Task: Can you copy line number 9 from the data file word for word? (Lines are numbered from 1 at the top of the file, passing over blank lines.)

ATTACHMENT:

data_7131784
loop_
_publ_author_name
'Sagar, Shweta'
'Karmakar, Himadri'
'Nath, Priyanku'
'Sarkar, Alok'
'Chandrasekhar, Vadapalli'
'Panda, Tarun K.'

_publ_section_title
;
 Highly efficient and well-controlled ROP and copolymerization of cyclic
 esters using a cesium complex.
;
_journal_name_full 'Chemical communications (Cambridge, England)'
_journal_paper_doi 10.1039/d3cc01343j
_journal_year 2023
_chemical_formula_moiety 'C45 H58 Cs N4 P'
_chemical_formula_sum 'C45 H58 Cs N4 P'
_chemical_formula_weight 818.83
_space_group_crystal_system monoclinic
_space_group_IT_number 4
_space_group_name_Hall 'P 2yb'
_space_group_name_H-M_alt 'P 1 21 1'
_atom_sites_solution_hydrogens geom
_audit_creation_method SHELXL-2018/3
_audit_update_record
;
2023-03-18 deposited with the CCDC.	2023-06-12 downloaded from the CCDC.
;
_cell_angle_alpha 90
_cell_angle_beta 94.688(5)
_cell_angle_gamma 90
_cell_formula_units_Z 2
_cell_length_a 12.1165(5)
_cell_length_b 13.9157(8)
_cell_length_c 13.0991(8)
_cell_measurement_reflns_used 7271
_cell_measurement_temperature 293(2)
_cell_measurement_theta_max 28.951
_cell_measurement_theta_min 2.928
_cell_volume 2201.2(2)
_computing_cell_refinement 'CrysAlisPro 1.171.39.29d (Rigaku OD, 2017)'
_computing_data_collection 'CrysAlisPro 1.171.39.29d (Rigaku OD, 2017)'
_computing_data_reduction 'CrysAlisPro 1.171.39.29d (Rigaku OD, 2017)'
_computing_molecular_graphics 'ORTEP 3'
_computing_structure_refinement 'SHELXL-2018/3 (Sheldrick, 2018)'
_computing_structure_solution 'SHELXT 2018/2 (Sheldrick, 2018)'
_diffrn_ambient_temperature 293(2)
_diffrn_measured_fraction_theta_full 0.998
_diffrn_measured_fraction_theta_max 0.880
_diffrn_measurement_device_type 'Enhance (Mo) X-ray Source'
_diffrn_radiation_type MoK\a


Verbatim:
'Panda, Tarun K.'